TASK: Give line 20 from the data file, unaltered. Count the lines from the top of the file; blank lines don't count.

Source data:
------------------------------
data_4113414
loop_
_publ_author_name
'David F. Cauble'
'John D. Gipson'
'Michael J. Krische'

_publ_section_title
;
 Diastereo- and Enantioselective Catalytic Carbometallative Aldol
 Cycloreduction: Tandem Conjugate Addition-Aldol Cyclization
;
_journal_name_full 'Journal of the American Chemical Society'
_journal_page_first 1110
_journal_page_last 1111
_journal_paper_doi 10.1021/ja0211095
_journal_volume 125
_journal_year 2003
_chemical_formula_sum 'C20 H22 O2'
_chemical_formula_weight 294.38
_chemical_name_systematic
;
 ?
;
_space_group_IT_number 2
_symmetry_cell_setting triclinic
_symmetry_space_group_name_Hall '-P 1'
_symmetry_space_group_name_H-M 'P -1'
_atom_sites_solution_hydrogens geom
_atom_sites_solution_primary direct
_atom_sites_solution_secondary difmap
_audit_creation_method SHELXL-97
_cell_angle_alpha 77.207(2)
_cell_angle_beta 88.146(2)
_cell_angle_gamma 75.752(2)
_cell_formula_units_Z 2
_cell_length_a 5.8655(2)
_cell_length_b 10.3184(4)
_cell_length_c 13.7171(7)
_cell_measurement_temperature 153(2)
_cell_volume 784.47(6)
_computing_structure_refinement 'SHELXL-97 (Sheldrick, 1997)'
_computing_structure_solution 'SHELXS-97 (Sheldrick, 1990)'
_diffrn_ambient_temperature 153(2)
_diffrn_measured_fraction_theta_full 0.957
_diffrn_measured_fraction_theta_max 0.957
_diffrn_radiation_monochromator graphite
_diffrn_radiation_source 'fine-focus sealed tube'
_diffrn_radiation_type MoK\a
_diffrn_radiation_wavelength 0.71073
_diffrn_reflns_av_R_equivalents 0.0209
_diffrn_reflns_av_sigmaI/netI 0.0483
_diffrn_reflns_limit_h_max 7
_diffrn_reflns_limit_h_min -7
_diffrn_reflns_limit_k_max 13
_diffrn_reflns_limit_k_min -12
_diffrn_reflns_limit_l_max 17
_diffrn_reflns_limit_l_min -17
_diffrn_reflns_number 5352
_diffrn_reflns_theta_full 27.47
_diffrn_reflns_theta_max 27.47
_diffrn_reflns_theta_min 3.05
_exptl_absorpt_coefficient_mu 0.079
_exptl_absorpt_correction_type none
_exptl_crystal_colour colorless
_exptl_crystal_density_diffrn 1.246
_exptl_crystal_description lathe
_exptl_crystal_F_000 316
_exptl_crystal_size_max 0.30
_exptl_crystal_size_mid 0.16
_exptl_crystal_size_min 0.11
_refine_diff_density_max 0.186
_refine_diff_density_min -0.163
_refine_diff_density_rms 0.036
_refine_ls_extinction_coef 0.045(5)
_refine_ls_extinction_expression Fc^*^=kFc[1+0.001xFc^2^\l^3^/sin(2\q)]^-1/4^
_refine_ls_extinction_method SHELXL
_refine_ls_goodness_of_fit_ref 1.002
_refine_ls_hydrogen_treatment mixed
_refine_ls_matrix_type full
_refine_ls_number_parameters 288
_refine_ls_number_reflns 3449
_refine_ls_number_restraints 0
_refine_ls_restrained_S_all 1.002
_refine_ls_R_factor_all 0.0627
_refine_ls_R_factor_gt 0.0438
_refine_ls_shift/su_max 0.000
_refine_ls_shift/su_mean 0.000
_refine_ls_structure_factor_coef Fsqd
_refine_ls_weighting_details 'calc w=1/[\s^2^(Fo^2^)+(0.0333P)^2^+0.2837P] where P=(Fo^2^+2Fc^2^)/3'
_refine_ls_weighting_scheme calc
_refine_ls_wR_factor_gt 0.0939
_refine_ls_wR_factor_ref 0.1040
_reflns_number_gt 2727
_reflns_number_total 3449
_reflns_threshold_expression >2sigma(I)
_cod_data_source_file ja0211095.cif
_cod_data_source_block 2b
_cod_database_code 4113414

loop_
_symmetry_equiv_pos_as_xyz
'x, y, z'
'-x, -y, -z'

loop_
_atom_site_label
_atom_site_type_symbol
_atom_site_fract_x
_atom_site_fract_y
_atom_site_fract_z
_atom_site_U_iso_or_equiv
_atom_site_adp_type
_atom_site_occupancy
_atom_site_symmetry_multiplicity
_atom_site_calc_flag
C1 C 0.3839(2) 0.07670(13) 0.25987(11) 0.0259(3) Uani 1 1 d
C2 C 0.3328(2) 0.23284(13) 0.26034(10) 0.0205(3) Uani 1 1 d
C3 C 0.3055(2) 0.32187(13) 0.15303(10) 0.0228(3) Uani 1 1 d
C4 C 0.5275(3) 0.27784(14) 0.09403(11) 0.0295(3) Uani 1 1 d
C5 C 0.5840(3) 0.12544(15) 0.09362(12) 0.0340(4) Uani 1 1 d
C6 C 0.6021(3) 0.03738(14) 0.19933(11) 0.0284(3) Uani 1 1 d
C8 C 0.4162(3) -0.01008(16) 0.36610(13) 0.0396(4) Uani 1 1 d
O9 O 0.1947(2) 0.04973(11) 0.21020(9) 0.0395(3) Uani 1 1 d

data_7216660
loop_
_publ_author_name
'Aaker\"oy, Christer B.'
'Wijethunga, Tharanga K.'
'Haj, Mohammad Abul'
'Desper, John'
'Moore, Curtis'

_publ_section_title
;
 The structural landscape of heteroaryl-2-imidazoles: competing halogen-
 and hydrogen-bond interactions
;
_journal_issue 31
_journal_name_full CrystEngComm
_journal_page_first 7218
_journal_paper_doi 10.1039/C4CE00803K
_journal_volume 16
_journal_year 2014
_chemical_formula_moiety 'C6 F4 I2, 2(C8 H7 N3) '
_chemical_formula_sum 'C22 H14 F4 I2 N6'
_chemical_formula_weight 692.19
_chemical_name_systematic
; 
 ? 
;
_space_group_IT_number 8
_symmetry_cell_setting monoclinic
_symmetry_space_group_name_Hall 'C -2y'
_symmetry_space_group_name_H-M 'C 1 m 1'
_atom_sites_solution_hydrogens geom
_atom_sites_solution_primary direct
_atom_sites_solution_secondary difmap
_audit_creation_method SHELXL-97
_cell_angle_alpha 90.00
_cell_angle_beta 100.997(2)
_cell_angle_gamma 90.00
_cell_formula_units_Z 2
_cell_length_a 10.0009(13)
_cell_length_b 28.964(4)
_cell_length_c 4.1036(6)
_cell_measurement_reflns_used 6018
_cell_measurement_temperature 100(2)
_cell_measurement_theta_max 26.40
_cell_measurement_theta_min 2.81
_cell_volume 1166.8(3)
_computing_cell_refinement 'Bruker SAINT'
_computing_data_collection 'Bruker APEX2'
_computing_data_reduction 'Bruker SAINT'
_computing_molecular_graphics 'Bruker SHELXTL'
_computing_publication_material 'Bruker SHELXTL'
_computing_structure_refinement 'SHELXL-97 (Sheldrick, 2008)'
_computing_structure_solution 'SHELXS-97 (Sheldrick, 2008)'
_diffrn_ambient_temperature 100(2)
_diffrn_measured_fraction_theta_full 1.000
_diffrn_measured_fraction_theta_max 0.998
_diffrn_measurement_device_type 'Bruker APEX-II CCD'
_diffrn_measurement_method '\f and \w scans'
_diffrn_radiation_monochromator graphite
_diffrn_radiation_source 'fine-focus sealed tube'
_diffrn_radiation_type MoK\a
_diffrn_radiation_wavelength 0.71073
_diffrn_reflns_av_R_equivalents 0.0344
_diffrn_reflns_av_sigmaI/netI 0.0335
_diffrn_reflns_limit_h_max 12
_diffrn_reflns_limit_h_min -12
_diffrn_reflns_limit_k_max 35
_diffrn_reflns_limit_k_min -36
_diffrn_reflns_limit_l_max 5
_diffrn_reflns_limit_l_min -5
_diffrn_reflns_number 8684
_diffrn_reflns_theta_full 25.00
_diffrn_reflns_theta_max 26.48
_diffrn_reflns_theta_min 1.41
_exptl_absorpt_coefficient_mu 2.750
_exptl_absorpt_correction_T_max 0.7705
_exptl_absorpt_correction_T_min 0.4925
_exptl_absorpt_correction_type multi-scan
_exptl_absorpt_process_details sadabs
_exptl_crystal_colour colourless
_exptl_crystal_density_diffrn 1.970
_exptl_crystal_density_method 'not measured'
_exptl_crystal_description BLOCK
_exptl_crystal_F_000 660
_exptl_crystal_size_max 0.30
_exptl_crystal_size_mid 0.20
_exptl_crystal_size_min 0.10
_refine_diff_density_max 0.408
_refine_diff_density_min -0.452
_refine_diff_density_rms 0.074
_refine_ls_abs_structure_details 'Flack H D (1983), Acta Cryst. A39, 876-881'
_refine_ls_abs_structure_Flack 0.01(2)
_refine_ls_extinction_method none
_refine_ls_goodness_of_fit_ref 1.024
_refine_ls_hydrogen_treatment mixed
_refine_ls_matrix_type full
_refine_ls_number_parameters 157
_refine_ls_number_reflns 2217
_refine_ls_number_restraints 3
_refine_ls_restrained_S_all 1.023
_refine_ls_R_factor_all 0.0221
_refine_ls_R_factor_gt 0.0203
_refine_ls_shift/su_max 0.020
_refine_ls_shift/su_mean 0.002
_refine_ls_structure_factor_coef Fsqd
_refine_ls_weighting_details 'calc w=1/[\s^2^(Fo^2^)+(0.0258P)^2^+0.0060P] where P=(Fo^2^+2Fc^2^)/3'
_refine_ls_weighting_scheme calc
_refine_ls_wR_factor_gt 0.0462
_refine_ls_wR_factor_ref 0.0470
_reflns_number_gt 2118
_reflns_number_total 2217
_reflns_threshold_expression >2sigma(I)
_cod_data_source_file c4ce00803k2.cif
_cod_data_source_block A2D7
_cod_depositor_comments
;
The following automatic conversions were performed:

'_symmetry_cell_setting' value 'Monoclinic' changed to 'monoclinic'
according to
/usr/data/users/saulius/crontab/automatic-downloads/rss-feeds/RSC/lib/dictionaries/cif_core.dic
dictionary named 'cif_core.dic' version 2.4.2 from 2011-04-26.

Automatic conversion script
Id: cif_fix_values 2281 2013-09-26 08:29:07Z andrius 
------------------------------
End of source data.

_chemical_name_systematic